From national parks offering coastal wildernesses, forests, wetlands and savannahs to a capital city surrounded by tropical beaches, discover why Gabon, known as 'Africa's last Eden', is well worth a visit.
Be immersed in nature
Spot western lowland gorillas in Loango National Park © Michal Jirous, Shutterstock
With over 80% of the country covered in tropical forests and boasting thirteen national parks, Gabon is a wildlife-enthusiast's paradise. From following the trails of gorillas, chimpanzees and mandrills at Lopé to watching out for turtles whilst camping on the beach at Pongara, the opportunities to observe wildlife in Gabon's national parks are endless. Bird-lovers will be in their element, as Gabon has almost 700 recorded species and the forested hills of Moukalaba-Doudou are home to many rare birds. Aside from the animals, the scenery itself is spectacular. Journey through the forest by pirogue (dugout canoe) to the spectacular Koungou Falls in Ivindo National Park or see the forests, savannahs and wetlands in Parc National de Loango, one of Africa's last great wildernesses.
Learn about a secret society
Gabon's woodcarvings are world famous and have been a source of inspiration to artists worldwide © Sean Connolly
Gabon maintains a rich tradition of pre-Christian animist culture, including ceremonies and initiation rites. Its best-known cult is the mystical Bwiti initiation, in which young men take the powerful hallucinogenic root of the iboga plant to facilitate a spiritual journey that deepens their understanding of the world and enables them to communicate with their ancestors. Spiritual rebirth purifies the mind of the initiated. Other ceremonies are held to heal the sick, drive out spirits or worship the ancestors. There are two cultural villages in Libreville, which aim to give visitors a greater understanding of Gabonese religion and tradition. Ceremonies for anyone wishing to be initiated into Bwiti can be arranged at both. A word of warning: ingestion of iboga can be dangerous and particularly people suffering from heart conditions should think twice.
Take a well-earned break by the coast
Enjoy the beauty of Gabon's beaches © Bogdan Skaskiv, Shutterstock
Kick back and relax on the beaches of Pointe Denis, less than 30 minutes from central Libreville. The village of Pointe Denis, situated at the northeastern corner of the peninsula of the same name, has become Gabon’s most established seaside resort and is an ideal getaway for a weekend. It was here that the local Mpongwé chief Rapontchombo of the Assiga clan, who put his mark to a treaty placing his territory under the French flag, ruled over the left bank of the Gabon from 1811–76. Rapontchombo was called King Denis by the French and the peninsula was named after him. The village itself sits on a narrow spit of land, separated from the main peninsula by a large mangrove-lined creek and the north end of the peninsula is fringed by silky sand beaches on all sides.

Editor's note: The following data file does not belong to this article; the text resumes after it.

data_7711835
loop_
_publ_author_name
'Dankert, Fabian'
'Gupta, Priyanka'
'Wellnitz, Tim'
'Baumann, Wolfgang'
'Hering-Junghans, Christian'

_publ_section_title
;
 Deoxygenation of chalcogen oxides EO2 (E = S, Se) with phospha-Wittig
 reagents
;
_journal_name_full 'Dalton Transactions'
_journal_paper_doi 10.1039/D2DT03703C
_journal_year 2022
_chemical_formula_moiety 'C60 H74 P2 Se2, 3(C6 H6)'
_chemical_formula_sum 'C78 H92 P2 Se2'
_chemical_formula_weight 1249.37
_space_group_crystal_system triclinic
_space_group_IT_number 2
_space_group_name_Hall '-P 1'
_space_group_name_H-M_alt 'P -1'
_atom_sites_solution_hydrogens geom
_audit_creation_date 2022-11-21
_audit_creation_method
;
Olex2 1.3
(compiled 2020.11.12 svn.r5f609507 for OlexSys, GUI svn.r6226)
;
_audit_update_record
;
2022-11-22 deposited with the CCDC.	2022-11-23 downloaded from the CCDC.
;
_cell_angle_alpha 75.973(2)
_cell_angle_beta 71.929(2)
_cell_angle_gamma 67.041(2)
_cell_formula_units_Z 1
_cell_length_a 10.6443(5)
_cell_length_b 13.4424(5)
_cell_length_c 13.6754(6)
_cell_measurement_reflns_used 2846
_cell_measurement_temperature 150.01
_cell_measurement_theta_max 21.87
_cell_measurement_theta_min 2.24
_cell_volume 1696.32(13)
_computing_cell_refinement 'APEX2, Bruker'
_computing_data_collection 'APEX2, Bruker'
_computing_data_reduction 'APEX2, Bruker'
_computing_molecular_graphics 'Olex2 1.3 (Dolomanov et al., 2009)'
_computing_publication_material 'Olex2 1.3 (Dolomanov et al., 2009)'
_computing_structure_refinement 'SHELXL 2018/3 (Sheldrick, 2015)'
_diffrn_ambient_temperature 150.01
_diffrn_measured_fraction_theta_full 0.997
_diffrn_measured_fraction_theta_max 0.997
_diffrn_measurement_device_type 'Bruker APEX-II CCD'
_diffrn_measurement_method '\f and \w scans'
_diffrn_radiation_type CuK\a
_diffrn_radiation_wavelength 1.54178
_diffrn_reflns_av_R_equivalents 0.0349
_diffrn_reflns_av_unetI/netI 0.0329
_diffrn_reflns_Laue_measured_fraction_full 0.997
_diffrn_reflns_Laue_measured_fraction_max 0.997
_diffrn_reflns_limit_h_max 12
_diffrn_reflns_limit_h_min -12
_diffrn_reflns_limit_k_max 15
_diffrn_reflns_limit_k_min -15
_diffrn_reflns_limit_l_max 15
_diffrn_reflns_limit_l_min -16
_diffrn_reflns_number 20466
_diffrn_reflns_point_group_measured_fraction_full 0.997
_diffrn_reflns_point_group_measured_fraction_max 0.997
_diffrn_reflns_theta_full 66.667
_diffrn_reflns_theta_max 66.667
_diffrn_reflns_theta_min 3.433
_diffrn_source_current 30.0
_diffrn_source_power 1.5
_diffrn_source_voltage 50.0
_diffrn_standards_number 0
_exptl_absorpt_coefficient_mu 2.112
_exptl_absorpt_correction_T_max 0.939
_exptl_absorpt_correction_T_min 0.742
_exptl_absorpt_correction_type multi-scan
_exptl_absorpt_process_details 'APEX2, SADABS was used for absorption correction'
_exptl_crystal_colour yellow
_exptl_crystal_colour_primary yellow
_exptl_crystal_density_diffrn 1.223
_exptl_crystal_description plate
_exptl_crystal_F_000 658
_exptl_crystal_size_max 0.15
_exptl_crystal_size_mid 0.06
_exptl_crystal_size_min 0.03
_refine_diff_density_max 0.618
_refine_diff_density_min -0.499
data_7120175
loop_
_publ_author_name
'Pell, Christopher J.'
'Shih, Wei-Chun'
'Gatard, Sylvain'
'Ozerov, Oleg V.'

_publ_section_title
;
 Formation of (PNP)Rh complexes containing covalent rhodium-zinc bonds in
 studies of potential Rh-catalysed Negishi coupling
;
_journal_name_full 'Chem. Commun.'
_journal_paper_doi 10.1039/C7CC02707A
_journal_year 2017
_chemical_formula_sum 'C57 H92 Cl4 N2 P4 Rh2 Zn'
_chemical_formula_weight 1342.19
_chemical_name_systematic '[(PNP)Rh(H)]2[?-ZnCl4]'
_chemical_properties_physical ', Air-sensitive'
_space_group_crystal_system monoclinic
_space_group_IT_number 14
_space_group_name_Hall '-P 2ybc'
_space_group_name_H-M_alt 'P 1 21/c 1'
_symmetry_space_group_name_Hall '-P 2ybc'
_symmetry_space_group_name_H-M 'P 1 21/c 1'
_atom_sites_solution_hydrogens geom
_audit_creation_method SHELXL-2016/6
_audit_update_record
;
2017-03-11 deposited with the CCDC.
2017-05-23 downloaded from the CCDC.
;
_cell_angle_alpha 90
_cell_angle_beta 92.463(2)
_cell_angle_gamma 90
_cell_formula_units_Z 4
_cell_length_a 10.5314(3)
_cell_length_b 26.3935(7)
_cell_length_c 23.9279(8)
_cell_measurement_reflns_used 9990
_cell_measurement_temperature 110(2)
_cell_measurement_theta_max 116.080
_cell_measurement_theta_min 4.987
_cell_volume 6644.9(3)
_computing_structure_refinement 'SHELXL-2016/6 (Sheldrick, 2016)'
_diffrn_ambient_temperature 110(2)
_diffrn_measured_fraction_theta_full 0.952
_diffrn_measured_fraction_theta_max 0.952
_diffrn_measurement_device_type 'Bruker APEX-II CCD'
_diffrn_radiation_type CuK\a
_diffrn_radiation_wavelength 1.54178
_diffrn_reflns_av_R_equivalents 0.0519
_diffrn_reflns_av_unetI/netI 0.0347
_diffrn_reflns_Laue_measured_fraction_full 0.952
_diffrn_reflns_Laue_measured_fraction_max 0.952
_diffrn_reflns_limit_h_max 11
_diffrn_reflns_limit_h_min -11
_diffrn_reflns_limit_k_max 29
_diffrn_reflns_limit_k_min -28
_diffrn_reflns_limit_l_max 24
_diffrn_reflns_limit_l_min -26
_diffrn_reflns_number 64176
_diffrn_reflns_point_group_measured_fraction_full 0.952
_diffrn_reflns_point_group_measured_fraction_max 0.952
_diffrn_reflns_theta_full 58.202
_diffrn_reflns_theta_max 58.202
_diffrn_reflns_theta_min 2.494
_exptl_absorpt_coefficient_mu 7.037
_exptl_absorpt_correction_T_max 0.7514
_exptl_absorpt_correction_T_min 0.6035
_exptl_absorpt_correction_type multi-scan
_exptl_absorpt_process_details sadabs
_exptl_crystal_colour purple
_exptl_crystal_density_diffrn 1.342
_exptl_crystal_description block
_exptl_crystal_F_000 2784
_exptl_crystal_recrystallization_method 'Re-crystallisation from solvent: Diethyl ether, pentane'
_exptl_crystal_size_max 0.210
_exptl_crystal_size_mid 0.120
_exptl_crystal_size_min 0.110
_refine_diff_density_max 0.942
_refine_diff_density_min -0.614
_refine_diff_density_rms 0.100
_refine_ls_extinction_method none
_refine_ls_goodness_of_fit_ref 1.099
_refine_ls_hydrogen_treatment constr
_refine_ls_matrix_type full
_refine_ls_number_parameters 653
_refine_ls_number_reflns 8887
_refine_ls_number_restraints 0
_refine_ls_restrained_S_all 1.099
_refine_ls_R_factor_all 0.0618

Wander around laid-back Libreville
French for 'free town', Libreville is a beguiling hodgepodge of a city © Anton Ivanov, Shuttertock
Every trip to Gabon should include a couple of days in friendly Libreville. The warm and genuine welcome that awaits tourists combined with the city's stunning coastal position make Libreville a very unique capital. From beaches dotted with palm-trees and traditional art and music displays to sparkling nightclubs and fine dining, Libreville offers something for everyone.
Journey to the river-city of Lambaréné
Albert Schweitzer’s hospital remains Lambaréné's most significant institution and premier tourist attraction to this day © Fabian Plock, Shutterstock
Discover the different river islands that make up Lambaréné, the city made famous by Albert Schweitzer's hospital. Founded in 1924, the hospital now treats around 30,000 patients each year, whilst Albert Schweitzer's former lodgings are open to visitors. Explore the three distictive parts of the city and soak up its friendly and relaxed atmosphere, or take and excursion by motorised pirogue into the lakes.
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